MR: How do you view contemporary Portuguese literature? Can you share a few interesting or promising names?
LJ: I follow what is being written today as much as I can, and I think that this new generation is doing a good job of facing the challenges of creating good literature. It’s also important to say that each of these young writers offers their own approach. I can highlight, for example, Bruno Vieira do Amaral, Ana Margarida de Carvalho, Gonçalo M. Tavares, Valter Hugo Mãe, Inês Pedrosa, Patrícia Reis, João Tordo. And in terms of touching on postcolonial themes, I can mention Dulce Maria Cardoso, Isabela Figueiredo, and Djaimilia Pereira de Almeida, all of whom bring a new perspective that complements that of my generation. These writers denounce the viewpoint of Europeans who returned to Portugal from Africa, they talk, for instance, about colonial resentment and racism, and offer a first-person perspective not only on the experience of those living under the Portuguese empire, but also on the legacy of colonialism and the difficulty of reintegration in postcolonial Portuguese society.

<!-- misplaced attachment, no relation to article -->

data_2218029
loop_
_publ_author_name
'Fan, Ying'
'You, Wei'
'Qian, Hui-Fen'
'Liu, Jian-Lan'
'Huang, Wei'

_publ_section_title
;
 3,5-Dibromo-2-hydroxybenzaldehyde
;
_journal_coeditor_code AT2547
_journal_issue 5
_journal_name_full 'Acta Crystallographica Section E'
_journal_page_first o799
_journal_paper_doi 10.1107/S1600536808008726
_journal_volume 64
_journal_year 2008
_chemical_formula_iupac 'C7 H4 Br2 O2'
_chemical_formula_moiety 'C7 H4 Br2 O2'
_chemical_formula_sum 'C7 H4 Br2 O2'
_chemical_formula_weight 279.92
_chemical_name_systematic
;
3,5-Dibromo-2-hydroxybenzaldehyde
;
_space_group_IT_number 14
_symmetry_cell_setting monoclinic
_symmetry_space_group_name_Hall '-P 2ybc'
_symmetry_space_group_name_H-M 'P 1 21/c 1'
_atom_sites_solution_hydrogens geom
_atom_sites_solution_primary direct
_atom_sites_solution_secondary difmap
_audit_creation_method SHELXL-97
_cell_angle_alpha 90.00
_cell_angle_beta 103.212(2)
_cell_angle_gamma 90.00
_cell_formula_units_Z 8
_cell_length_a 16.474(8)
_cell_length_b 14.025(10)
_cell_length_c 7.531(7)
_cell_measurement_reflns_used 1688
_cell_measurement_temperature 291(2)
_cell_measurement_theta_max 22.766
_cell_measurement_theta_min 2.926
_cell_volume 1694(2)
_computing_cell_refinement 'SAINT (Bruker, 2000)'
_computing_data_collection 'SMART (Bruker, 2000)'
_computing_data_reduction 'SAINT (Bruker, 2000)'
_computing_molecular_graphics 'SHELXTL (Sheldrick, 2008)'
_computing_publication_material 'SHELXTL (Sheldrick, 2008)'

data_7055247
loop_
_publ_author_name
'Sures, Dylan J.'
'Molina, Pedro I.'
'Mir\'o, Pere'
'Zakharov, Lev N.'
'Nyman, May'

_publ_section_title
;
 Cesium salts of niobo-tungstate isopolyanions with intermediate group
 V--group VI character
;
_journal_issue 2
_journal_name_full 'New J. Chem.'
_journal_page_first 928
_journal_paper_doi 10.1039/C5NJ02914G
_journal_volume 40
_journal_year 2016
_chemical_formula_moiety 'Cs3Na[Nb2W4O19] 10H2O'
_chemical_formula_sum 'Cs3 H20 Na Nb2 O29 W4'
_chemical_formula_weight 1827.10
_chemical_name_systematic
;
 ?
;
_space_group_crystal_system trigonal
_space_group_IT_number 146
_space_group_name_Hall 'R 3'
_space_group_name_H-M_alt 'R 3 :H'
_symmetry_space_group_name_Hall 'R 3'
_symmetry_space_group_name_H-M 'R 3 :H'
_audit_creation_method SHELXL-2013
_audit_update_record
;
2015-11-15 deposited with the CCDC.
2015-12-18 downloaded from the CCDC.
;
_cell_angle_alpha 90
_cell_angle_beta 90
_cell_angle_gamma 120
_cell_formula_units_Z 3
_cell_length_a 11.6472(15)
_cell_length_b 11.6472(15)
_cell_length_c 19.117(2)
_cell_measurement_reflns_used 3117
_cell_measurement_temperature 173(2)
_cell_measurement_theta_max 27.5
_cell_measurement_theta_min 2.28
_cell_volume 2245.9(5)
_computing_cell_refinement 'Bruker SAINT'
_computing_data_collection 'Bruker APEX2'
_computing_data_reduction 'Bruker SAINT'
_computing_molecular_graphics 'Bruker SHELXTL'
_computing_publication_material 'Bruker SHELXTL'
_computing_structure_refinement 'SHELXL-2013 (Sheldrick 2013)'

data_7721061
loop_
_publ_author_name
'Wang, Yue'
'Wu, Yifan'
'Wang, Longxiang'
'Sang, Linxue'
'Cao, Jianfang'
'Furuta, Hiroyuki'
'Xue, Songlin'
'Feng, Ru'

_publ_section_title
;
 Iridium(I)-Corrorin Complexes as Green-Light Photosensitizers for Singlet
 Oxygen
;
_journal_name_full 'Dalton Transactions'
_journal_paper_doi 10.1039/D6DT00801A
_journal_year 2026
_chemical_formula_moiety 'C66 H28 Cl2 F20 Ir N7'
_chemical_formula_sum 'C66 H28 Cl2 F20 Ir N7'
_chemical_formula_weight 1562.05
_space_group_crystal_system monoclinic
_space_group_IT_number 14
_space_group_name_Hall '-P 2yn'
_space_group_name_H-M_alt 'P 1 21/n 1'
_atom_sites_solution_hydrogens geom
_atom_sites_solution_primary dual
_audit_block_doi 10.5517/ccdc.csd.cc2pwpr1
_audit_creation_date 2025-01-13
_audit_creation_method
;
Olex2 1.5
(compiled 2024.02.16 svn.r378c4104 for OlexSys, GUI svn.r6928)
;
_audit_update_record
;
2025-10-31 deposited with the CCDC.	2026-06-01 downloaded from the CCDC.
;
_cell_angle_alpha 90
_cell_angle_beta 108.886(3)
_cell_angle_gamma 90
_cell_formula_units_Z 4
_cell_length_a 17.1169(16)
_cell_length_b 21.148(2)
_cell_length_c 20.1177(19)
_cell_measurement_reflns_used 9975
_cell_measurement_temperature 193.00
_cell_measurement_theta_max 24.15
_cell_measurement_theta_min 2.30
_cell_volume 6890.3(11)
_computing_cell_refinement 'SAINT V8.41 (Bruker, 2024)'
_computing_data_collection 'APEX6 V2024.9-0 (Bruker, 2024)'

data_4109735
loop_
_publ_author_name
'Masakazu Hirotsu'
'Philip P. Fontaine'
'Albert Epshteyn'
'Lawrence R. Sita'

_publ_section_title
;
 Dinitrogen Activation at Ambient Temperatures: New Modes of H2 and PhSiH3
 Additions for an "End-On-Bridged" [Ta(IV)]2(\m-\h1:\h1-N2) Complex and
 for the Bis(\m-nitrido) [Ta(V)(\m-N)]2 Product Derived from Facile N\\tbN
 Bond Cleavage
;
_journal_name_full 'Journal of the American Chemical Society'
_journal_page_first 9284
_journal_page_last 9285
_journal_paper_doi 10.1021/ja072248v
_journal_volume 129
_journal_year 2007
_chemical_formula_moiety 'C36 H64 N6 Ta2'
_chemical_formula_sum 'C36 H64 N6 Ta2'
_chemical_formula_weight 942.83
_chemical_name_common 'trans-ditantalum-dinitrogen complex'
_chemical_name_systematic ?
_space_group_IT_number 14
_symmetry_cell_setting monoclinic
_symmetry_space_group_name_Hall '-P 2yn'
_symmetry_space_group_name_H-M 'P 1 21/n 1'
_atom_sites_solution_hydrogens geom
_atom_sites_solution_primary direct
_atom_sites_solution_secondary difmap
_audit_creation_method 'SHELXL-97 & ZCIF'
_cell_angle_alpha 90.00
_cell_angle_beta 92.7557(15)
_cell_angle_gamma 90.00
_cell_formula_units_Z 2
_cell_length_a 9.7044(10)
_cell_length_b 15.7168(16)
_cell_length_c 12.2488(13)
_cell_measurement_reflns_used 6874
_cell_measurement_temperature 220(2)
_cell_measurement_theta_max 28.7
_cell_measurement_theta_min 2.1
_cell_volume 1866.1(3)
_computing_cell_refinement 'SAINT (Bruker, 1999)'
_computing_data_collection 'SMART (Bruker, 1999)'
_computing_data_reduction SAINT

MR: This question is unavoidable. Can you tell us a little about the pandemic and how it affected your writing? How did you experience this long period of fear and isolation?
LJ: The vision of the world changed because the notion of global vulnerability became clear. I had just published O Estuário, which is precisely about that vulnerability, and suddenly, with the pandemic, we realized that there was no author of evil: instead, evil was in nature. We were fighting something without knowing what it was, and I think that our blindness of not knowing how to face this evil affected us all. In my case, the impact was especially great because my mother died from Covid practically at the beginning of the pandemic. It is difficult for me to have clarity about what happened because it was very painful for me, and I still haven’t grieved. At that time, I had a book in my hands, and I started to write another because I felt that what was written before could no longer be written. This idea of vulnerability and the closeness of death inspired me to write something that was light but also profound . . . I still haven’t finished it, and I don’t even know if I can. It’s a hybrid book between fiction, a form of bearing witness, and poetry. It’s a more personal book, one about the last year of a woman’s life.
PMF: Were you asked to write a lot during the pandemic?